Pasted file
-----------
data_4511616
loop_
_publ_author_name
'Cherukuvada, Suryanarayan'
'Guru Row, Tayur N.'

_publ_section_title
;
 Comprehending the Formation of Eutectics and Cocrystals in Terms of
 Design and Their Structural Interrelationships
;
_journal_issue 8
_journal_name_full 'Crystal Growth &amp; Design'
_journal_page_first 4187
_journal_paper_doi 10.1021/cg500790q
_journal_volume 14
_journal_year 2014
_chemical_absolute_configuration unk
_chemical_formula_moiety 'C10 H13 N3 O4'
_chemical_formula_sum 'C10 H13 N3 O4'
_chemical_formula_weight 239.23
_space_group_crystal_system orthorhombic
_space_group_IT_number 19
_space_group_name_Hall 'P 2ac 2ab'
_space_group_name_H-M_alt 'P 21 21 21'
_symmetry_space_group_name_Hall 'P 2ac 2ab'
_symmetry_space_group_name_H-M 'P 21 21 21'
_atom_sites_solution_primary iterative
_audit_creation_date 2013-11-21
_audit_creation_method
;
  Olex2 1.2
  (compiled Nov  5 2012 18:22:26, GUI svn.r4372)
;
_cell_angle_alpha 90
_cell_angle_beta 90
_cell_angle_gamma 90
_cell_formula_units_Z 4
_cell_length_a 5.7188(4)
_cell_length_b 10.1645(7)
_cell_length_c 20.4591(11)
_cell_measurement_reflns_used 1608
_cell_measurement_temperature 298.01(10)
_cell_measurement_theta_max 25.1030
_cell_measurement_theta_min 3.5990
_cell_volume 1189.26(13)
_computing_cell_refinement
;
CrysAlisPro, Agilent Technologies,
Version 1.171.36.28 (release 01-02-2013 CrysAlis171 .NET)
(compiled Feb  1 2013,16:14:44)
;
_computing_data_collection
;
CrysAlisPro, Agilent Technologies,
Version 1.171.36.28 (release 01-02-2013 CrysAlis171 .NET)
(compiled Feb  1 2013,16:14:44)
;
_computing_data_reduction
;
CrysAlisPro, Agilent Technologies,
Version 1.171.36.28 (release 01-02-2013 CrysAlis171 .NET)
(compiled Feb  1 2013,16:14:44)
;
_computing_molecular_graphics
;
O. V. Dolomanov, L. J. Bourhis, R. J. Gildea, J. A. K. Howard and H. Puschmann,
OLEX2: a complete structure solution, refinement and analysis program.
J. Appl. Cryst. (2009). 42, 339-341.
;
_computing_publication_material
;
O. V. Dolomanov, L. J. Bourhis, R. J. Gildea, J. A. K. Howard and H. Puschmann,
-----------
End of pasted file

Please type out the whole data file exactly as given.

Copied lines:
data_4511616
loop_
_publ_author_name
'Cherukuvada, Suryanarayan'
'Guru Row, Tayur N.'

_publ_section_title
;
 Comprehending the Formation of Eutectics and Cocrystals in Terms of
 Design and Their Structural Interrelationships
;
_journal_issue 8
_journal_name_full 'Crystal Growth &amp; Design'
_journal_page_first 4187
_journal_paper_doi 10.1021/cg500790q
_journal_volume 14
_journal_year 2014
_chemical_absolute_configuration unk
_chemical_formula_moiety 'C10 H13 N3 O4'
_chemical_formula_sum 'C10 H13 N3 O4'
_chemical_formula_weight 239.23
_space_group_crystal_system orthorhombic
_space_group_IT_number 19
_space_group_name_Hall 'P 2ac 2ab'
_space_group_name_H-M_alt 'P 21 21 21'
_symmetry_space_group_name_Hall 'P 2ac 2ab'
_symmetry_space_group_name_H-M 'P 21 21 21'
_atom_sites_solution_primary iterative
_audit_creation_date 2013-11-21
_audit_creation_method
;
  Olex2 1.2
  (compiled Nov  5 2012 18:22:26, GUI svn.r4372)
;
_cell_angle_alpha 90
_cell_angle_beta 90
_cell_angle_gamma 90
_cell_formula_units_Z 4
_cell_length_a 5.7188(4)
_cell_length_b 10.1645(7)
_cell_length_c 20.4591(11)
_cell_measurement_reflns_used 1608
_cell_measurement_temperature 298.01(10)
_cell_measurement_theta_max 25.1030
_cell_measurement_theta_min 3.5990
_cell_volume 1189.26(13)
_computing_cell_refinement
;
CrysAlisPro, Agilent Technologies,
Version 1.171.36.28 (release 01-02-2013 CrysAlis171 .NET)
(compiled Feb  1 2013,16:14:44)
;
_computing_data_collection
;
CrysAlisPro, Agilent Technologies,
Version 1.171.36.28 (release 01-02-2013 CrysAlis171 .NET)
(compiled Feb  1 2013,16:14:44)
;
_computing_data_reduction
;
CrysAlisPro, Agilent Technologies,
Version 1.171.36.28 (release 01-02-2013 CrysAlis171 .NET)
(compiled Feb  1 2013,16:14:44)
;
_computing_molecular_graphics
;
O. V. Dolomanov, L. J. Bourhis, R. J. Gildea, J. A. K. Howard and H. Puschmann,
OLEX2: a complete structure solution, refinement and analysis program.
J. Appl. Cryst. (2009). 42, 339-341.
;
_computing_publication_material
;
O. V. Dolomanov, L. J. Bourhis, R. J. Gildea, J. A. K. Howard and H. Puschmann,